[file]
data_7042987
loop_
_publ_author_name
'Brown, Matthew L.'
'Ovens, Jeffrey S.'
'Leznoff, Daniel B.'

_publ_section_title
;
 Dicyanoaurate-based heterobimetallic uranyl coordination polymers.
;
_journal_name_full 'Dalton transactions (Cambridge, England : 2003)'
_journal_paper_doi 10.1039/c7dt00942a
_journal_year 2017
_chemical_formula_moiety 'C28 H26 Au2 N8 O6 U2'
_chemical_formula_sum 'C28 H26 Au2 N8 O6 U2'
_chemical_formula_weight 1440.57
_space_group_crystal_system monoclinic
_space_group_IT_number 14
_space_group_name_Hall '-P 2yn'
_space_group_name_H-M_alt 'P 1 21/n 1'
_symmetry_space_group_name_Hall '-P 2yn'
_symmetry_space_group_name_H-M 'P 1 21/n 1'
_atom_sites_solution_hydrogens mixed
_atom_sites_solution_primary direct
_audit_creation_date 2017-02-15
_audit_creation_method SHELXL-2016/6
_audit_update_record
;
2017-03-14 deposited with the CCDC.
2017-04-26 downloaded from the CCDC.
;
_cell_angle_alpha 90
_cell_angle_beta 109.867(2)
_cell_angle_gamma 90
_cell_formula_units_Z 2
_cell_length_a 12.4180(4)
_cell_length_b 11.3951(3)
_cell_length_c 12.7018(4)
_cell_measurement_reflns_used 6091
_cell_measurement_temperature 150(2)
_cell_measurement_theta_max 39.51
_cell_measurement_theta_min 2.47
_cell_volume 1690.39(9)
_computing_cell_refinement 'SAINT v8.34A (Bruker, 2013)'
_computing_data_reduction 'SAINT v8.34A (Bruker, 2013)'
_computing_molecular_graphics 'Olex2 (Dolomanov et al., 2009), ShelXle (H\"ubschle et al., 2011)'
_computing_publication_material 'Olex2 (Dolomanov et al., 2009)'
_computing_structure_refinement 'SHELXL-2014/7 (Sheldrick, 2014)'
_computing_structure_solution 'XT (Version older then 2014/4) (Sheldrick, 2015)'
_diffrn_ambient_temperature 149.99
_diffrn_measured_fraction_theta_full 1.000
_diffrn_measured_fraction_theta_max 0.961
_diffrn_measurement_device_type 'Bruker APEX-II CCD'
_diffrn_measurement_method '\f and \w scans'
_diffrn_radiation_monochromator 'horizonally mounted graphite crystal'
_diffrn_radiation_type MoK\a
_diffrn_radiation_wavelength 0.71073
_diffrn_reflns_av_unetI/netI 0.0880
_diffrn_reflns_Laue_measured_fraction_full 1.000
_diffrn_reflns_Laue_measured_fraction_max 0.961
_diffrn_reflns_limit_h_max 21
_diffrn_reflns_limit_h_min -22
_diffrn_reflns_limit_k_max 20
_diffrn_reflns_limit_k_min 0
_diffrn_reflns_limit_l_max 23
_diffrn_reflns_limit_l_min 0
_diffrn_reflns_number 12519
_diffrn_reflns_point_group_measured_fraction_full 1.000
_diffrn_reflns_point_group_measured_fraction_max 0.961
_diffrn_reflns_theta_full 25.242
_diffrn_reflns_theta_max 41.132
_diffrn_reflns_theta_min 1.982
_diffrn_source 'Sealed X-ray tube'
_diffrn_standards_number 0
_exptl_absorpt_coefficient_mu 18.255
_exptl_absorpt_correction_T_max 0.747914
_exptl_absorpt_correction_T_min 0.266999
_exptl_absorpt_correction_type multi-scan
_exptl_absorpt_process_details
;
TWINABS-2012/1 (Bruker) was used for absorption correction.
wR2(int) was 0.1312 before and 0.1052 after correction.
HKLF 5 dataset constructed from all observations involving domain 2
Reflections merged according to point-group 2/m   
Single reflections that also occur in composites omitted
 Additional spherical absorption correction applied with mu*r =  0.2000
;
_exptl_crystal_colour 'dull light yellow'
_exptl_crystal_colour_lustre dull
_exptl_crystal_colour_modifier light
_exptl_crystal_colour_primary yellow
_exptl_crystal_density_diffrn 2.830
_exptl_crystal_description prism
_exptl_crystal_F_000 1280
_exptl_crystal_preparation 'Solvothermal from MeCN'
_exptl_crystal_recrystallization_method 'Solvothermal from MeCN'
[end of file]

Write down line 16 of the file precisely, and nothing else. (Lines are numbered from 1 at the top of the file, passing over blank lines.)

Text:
_chemical_formula_weight 1440.57